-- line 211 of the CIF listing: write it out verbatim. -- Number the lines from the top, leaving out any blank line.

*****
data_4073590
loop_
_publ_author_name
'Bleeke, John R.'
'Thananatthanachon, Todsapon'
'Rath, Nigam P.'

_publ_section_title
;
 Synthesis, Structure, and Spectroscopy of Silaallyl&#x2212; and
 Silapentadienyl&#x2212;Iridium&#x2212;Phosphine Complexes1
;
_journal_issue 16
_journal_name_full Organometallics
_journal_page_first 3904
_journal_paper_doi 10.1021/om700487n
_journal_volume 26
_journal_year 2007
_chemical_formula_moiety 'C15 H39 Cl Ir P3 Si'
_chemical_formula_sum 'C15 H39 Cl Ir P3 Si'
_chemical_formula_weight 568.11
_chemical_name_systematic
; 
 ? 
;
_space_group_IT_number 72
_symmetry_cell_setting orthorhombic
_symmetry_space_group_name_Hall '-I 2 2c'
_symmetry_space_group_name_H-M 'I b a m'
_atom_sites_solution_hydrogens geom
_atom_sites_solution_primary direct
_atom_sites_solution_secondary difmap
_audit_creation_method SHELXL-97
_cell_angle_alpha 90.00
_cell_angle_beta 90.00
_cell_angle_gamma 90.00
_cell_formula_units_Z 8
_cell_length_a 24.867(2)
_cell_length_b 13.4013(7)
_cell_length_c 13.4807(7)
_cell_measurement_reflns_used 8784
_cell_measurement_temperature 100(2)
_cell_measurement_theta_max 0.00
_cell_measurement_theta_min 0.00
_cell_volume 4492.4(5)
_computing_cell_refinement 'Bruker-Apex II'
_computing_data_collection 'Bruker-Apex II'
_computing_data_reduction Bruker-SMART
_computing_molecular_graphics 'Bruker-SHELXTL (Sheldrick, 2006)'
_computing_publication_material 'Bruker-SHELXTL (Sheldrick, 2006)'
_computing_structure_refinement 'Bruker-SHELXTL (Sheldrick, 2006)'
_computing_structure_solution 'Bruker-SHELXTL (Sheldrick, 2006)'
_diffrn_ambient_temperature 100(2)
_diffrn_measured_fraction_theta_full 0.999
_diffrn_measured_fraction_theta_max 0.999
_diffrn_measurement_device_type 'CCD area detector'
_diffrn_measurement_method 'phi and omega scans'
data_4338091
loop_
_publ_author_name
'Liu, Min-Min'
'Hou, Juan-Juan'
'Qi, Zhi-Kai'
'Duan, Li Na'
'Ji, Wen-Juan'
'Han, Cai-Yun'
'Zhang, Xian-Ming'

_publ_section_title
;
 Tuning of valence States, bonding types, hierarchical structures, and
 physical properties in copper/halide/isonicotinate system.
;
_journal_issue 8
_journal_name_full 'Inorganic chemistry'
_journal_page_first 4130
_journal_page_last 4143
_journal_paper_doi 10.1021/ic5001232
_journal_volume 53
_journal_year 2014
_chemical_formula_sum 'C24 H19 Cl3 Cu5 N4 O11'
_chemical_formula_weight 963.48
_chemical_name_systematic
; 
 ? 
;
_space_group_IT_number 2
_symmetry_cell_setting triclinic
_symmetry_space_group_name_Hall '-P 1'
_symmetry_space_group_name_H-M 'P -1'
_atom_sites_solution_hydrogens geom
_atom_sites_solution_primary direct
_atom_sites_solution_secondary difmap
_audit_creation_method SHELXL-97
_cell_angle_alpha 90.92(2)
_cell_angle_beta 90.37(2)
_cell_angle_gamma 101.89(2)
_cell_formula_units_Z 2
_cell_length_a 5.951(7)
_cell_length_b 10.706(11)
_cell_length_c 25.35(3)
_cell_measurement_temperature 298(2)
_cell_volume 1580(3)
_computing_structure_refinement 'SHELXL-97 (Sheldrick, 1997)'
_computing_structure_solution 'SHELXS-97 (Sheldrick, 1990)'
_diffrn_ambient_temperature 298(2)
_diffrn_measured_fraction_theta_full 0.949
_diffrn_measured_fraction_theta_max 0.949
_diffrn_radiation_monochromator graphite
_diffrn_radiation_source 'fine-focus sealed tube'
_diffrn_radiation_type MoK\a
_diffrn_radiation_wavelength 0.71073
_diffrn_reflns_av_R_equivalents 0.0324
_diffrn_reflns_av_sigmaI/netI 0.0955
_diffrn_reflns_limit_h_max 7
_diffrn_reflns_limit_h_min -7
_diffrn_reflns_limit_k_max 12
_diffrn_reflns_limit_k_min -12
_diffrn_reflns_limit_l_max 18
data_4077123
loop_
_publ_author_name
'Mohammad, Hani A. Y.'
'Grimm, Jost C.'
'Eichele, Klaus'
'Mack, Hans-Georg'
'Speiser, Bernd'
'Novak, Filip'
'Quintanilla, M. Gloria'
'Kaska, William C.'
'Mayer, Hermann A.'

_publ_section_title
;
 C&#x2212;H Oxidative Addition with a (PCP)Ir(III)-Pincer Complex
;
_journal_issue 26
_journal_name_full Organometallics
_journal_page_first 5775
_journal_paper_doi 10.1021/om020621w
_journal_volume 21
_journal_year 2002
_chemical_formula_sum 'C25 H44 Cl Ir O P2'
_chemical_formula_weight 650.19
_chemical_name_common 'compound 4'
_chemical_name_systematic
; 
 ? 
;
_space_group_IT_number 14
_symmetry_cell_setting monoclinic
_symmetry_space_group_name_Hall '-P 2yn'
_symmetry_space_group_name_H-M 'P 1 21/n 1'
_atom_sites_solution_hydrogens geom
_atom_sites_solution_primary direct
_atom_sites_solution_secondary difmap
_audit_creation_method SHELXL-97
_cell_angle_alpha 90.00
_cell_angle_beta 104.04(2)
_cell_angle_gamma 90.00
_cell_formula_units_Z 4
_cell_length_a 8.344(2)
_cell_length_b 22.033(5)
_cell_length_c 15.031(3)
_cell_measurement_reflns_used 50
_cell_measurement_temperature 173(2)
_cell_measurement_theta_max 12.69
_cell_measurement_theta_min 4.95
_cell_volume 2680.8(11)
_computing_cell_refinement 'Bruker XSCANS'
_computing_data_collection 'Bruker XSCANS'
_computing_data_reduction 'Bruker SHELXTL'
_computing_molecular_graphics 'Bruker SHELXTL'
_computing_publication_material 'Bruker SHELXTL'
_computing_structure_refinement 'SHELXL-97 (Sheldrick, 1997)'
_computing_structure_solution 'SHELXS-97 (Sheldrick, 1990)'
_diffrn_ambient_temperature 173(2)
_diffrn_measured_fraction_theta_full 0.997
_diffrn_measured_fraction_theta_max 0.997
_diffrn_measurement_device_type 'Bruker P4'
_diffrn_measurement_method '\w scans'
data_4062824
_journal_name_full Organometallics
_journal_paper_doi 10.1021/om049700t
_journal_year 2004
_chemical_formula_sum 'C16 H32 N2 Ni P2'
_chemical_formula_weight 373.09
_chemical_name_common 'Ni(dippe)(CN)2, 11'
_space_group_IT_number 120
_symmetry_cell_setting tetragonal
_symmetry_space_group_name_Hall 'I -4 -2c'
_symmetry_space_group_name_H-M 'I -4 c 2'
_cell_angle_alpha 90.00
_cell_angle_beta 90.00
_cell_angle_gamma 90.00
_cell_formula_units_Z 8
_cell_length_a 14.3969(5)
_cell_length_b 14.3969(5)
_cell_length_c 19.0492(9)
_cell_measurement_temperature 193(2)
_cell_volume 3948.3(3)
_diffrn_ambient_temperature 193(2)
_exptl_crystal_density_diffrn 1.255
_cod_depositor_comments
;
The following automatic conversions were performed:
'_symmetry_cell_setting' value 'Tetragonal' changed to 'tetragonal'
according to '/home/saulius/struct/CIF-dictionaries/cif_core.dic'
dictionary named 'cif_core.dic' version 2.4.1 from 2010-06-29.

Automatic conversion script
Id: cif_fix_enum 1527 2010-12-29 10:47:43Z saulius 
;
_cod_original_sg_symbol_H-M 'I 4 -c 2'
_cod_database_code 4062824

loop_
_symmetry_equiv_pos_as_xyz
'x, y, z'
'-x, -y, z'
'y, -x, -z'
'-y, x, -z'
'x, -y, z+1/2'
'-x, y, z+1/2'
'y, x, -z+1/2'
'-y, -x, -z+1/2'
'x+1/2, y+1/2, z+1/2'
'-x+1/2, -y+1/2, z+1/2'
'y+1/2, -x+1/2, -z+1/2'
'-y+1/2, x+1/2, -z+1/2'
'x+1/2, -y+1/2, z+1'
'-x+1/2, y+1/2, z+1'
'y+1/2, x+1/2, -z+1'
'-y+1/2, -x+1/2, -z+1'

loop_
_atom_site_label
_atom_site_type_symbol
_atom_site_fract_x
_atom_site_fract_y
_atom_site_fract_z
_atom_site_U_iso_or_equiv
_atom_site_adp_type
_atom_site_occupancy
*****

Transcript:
_cod_database_code 4062824